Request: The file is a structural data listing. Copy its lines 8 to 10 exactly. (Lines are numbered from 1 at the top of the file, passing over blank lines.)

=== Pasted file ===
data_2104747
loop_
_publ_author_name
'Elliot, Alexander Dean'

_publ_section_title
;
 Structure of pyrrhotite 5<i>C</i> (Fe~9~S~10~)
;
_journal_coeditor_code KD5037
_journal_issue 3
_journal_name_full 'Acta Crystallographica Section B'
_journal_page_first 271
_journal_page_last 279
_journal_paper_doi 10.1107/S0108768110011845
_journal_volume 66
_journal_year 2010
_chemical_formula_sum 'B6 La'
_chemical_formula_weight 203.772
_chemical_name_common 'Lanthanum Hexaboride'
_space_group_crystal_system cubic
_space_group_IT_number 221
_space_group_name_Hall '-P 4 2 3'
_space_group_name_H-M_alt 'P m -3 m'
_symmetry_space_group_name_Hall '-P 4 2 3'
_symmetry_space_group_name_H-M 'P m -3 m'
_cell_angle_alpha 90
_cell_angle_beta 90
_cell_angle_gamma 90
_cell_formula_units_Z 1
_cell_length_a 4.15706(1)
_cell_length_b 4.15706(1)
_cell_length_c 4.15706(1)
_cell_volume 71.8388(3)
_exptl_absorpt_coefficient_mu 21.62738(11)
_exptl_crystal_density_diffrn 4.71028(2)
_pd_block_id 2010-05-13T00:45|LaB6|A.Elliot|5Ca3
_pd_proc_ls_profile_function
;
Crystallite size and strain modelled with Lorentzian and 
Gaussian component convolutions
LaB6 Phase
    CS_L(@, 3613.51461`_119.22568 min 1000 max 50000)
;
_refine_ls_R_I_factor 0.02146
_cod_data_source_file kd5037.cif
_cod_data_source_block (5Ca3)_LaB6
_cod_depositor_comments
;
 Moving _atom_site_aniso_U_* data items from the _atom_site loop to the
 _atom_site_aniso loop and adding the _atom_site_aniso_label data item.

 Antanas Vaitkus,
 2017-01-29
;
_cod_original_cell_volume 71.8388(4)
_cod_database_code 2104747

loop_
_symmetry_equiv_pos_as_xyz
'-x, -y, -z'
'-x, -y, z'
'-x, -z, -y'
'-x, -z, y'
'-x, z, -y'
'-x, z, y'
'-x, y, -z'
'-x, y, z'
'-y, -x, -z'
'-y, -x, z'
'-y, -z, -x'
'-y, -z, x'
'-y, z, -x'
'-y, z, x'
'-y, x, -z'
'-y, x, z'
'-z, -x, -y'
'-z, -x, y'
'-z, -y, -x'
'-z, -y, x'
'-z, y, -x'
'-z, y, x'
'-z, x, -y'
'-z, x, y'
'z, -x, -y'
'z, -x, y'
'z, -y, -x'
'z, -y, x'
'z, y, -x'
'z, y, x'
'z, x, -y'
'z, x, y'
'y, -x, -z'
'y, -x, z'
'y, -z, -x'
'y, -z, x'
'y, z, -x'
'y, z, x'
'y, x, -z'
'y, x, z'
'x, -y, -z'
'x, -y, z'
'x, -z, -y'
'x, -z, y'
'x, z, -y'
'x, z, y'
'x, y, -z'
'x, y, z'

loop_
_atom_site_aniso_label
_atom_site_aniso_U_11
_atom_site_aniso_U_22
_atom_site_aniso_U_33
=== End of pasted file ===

;
_journal_coeditor_code KD5037
_journal_issue 3